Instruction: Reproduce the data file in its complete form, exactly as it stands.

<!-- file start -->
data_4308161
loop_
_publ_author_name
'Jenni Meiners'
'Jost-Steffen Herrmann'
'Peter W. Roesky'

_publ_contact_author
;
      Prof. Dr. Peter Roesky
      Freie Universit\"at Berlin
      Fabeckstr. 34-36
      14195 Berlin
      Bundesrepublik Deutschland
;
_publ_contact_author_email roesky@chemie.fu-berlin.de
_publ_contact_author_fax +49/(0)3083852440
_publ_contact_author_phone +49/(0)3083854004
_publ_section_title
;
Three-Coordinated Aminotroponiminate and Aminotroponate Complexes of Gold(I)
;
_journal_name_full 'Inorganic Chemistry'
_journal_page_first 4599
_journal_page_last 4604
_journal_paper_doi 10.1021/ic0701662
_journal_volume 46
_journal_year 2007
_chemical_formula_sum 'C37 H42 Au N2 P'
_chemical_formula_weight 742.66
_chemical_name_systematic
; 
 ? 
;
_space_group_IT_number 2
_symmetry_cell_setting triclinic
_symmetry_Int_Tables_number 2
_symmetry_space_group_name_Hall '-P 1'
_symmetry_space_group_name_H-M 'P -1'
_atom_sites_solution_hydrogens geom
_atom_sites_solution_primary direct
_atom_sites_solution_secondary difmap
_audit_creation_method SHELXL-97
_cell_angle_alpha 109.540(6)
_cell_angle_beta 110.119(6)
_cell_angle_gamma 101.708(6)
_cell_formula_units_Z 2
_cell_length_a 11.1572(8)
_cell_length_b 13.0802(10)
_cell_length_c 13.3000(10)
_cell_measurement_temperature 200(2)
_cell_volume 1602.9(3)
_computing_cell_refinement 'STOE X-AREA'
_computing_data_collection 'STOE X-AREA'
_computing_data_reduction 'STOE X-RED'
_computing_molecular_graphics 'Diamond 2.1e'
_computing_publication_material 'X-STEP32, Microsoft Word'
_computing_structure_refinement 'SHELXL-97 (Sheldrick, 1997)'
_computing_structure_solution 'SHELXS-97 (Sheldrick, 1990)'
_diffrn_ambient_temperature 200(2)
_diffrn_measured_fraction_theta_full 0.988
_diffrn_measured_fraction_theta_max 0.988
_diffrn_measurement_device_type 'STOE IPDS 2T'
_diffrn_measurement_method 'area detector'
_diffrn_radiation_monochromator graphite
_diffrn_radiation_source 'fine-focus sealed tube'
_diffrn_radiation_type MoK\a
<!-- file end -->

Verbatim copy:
data_4308161
loop_
_publ_author_name
'Jenni Meiners'
'Jost-Steffen Herrmann'
'Peter W. Roesky'

_publ_contact_author
;
      Prof. Dr. Peter Roesky
      Freie Universit\"at Berlin
      Fabeckstr. 34-36
      14195 Berlin
      Bundesrepublik Deutschland
;
_publ_contact_author_email roesky@chemie.fu-berlin.de
_publ_contact_author_fax +49/(0)3083852440
_publ_contact_author_phone +49/(0)3083854004
_publ_section_title
;
Three-Coordinated Aminotroponiminate and Aminotroponate Complexes of Gold(I)
;
_journal_name_full 'Inorganic Chemistry'
_journal_page_first 4599
_journal_page_last 4604
_journal_paper_doi 10.1021/ic0701662
_journal_volume 46
_journal_year 2007
_chemical_formula_sum 'C37 H42 Au N2 P'
_chemical_formula_weight 742.66
_chemical_name_systematic
; 
 ? 
;
_space_group_IT_number 2
_symmetry_cell_setting triclinic
_symmetry_Int_Tables_number 2
_symmetry_space_group_name_Hall '-P 1'
_symmetry_space_group_name_H-M 'P -1'
_atom_sites_solution_hydrogens geom
_atom_sites_solution_primary direct
_atom_sites_solution_secondary difmap
_audit_creation_method SHELXL-97
_cell_angle_alpha 109.540(6)
_cell_angle_beta 110.119(6)
_cell_angle_gamma 101.708(6)
_cell_formula_units_Z 2
_cell_length_a 11.1572(8)
_cell_length_b 13.0802(10)
_cell_length_c 13.3000(10)
_cell_measurement_temperature 200(2)
_cell_volume 1602.9(3)
_computing_cell_refinement 'STOE X-AREA'
_computing_data_collection 'STOE X-AREA'
_computing_data_reduction 'STOE X-RED'
_computing_molecular_graphics 'Diamond 2.1e'
_computing_publication_material 'X-STEP32, Microsoft Word'
_computing_structure_refinement 'SHELXL-97 (Sheldrick, 1997)'
_computing_structure_solution 'SHELXS-97 (Sheldrick, 1990)'
_diffrn_ambient_temperature 200(2)
_diffrn_measured_fraction_theta_full 0.988
_diffrn_measured_fraction_theta_max 0.988
_diffrn_measurement_device_type 'STOE IPDS 2T'
_diffrn_measurement_method 'area detector'
_diffrn_radiation_monochromator graphite
_diffrn_radiation_source 'fine-focus sealed tube'
_diffrn_radiation_type MoK\a